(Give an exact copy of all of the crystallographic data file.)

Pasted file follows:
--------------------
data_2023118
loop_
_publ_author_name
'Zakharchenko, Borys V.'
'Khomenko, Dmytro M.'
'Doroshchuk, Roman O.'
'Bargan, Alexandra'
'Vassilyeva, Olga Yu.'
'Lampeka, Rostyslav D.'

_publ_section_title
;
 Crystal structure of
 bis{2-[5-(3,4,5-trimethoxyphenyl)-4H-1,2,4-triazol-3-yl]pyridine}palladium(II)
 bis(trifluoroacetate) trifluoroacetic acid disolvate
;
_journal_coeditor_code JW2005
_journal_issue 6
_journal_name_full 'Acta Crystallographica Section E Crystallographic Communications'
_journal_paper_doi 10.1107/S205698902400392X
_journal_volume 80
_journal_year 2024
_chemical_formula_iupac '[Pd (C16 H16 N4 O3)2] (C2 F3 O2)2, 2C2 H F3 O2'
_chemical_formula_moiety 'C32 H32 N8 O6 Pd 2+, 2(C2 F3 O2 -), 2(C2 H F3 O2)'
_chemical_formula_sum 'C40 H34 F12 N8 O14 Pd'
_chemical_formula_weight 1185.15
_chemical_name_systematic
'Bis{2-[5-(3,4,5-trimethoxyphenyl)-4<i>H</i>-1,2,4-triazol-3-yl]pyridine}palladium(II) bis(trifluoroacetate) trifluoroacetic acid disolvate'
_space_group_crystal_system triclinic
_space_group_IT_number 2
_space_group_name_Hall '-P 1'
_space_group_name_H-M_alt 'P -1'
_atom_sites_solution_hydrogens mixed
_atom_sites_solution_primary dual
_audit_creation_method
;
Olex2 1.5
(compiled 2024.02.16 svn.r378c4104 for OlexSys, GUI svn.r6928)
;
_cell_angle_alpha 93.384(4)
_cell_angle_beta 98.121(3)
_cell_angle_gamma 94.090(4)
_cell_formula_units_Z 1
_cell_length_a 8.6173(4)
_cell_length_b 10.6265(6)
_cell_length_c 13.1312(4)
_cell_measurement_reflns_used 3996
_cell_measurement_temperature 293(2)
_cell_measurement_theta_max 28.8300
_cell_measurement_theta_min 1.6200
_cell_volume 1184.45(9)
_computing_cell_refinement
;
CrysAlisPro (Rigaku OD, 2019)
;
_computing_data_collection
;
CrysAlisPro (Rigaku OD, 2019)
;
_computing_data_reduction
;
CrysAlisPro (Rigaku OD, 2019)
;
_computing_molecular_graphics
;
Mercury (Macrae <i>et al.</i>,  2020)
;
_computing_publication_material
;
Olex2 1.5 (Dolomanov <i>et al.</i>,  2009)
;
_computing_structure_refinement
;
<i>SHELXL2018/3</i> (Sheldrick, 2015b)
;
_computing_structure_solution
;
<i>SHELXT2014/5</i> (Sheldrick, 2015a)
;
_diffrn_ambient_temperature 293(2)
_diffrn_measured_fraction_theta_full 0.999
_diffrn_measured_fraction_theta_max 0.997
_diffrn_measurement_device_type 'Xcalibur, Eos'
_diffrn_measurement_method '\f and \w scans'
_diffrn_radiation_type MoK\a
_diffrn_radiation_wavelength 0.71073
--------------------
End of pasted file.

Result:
data_2023118
loop_
_publ_author_name
'Zakharchenko, Borys V.'
'Khomenko, Dmytro M.'
'Doroshchuk, Roman O.'
'Bargan, Alexandra'
'Vassilyeva, Olga Yu.'
'Lampeka, Rostyslav D.'

_publ_section_title
;
 Crystal structure of
 bis{2-[5-(3,4,5-trimethoxyphenyl)-4H-1,2,4-triazol-3-yl]pyridine}palladium(II)
 bis(trifluoroacetate) trifluoroacetic acid disolvate
;
_journal_coeditor_code JW2005
_journal_issue 6
_journal_name_full 'Acta Crystallographica Section E Crystallographic Communications'
_journal_paper_doi 10.1107/S205698902400392X
_journal_volume 80
_journal_year 2024
_chemical_formula_iupac '[Pd (C16 H16 N4 O3)2] (C2 F3 O2)2, 2C2 H F3 O2'
_chemical_formula_moiety 'C32 H32 N8 O6 Pd 2+, 2(C2 F3 O2 -), 2(C2 H F3 O2)'
_chemical_formula_sum 'C40 H34 F12 N8 O14 Pd'
_chemical_formula_weight 1185.15
_chemical_name_systematic
'Bis{2-[5-(3,4,5-trimethoxyphenyl)-4<i>H</i>-1,2,4-triazol-3-yl]pyridine}palladium(II) bis(trifluoroacetate) trifluoroacetic acid disolvate'
_space_group_crystal_system triclinic
_space_group_IT_number 2
_space_group_name_Hall '-P 1'
_space_group_name_H-M_alt 'P -1'
_atom_sites_solution_hydrogens mixed
_atom_sites_solution_primary dual
_audit_creation_method
;
Olex2 1.5
(compiled 2024.02.16 svn.r378c4104 for OlexSys, GUI svn.r6928)
;
_cell_angle_alpha 93.384(4)
_cell_angle_beta 98.121(3)
_cell_angle_gamma 94.090(4)
_cell_formula_units_Z 1
_cell_length_a 8.6173(4)
_cell_length_b 10.6265(6)
_cell_length_c 13.1312(4)
_cell_measurement_reflns_used 3996
_cell_measurement_temperature 293(2)
_cell_measurement_theta_max 28.8300
_cell_measurement_theta_min 1.6200
_cell_volume 1184.45(9)
_computing_cell_refinement
;
CrysAlisPro (Rigaku OD, 2019)
;
_computing_data_collection
;
CrysAlisPro (Rigaku OD, 2019)
;
_computing_data_reduction
;
CrysAlisPro (Rigaku OD, 2019)
;
_computing_molecular_graphics
;
Mercury (Macrae <i>et al.</i>,  2020)
;
_computing_publication_material
;
Olex2 1.5 (Dolomanov <i>et al.</i>,  2009)
;
_computing_structure_refinement
;
<i>SHELXL2018/3</i> (Sheldrick, 2015b)
;
_computing_structure_solution
;
<i>SHELXT2014/5</i> (Sheldrick, 2015a)
;
_diffrn_ambient_temperature 293(2)
_diffrn_measured_fraction_theta_full 0.999
_diffrn_measured_fraction_theta_max 0.997
_diffrn_measurement_device_type 'Xcalibur, Eos'
_diffrn_measurement_method '\f and \w scans'
_diffrn_radiation_type MoK\a
_diffrn_radiation_wavelength 0.71073